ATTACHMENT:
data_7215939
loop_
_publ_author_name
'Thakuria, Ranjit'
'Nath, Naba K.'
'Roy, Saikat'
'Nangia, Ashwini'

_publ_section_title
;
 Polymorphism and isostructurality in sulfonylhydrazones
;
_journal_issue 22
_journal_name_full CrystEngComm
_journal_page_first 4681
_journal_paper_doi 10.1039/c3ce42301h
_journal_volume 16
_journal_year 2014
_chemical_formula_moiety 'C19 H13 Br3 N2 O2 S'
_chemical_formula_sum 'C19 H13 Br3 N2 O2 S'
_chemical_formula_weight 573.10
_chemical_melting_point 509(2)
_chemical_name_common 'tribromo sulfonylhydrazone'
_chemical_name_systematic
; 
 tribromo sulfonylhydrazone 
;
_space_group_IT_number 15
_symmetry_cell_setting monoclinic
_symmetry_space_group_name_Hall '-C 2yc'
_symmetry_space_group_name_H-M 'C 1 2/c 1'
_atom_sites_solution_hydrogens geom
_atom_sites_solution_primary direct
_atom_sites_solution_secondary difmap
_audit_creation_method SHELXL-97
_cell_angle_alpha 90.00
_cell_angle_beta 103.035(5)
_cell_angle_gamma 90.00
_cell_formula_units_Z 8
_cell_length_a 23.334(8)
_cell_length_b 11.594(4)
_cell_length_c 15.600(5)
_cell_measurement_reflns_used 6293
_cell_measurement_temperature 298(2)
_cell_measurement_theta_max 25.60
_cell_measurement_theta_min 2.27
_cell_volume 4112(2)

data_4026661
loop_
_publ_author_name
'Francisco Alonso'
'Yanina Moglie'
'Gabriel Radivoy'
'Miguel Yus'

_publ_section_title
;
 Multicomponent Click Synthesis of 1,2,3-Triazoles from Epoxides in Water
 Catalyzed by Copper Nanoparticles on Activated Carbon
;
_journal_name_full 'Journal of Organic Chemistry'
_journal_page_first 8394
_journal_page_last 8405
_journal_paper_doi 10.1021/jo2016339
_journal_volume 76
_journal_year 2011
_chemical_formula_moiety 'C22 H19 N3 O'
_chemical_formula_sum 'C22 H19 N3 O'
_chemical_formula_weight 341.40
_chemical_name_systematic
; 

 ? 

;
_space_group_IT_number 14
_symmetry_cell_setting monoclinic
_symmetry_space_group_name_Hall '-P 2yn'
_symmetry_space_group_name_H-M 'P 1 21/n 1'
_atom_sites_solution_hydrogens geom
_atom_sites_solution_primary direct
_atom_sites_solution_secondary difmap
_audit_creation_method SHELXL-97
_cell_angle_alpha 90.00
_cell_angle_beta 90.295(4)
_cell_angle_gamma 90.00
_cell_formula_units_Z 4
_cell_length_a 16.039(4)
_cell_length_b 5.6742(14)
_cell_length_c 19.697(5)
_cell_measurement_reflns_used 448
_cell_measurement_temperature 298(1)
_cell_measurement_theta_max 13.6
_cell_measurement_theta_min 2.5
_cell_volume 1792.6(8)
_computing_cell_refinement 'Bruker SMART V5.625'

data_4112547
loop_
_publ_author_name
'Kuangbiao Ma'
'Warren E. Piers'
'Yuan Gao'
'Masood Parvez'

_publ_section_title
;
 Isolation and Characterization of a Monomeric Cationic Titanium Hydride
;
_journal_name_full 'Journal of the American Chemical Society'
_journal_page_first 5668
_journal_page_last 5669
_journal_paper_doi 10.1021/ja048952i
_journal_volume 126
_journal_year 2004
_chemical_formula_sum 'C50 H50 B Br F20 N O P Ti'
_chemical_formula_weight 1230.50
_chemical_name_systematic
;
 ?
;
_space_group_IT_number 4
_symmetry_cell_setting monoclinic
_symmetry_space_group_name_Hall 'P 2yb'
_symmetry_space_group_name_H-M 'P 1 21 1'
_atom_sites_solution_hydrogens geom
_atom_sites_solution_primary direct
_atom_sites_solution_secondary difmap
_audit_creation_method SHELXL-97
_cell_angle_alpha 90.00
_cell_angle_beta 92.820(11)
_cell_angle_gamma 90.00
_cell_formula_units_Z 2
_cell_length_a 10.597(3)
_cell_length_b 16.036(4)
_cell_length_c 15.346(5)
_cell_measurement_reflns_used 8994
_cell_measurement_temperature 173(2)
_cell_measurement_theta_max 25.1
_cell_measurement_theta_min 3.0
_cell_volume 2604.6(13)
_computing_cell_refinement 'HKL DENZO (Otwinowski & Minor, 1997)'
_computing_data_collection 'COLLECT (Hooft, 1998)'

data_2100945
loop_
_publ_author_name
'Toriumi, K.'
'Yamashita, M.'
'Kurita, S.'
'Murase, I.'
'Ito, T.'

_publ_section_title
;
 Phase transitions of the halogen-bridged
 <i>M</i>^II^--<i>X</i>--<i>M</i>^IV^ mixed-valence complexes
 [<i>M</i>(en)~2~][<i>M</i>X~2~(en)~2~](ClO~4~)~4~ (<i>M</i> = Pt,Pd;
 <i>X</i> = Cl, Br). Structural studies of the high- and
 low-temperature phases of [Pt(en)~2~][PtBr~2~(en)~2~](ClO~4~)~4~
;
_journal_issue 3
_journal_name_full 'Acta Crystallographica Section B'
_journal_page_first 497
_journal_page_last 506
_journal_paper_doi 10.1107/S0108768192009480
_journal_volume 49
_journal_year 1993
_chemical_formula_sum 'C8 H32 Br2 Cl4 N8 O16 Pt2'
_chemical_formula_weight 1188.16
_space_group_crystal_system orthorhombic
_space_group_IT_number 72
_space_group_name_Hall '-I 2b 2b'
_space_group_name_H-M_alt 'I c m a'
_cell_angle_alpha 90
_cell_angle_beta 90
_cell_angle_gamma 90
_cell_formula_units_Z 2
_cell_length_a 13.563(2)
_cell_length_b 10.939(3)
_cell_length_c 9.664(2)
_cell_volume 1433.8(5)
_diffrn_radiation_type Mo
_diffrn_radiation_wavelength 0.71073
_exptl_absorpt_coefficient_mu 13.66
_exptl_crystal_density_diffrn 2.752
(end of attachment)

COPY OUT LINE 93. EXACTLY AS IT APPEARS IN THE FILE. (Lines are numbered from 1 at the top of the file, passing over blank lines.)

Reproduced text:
data_4112547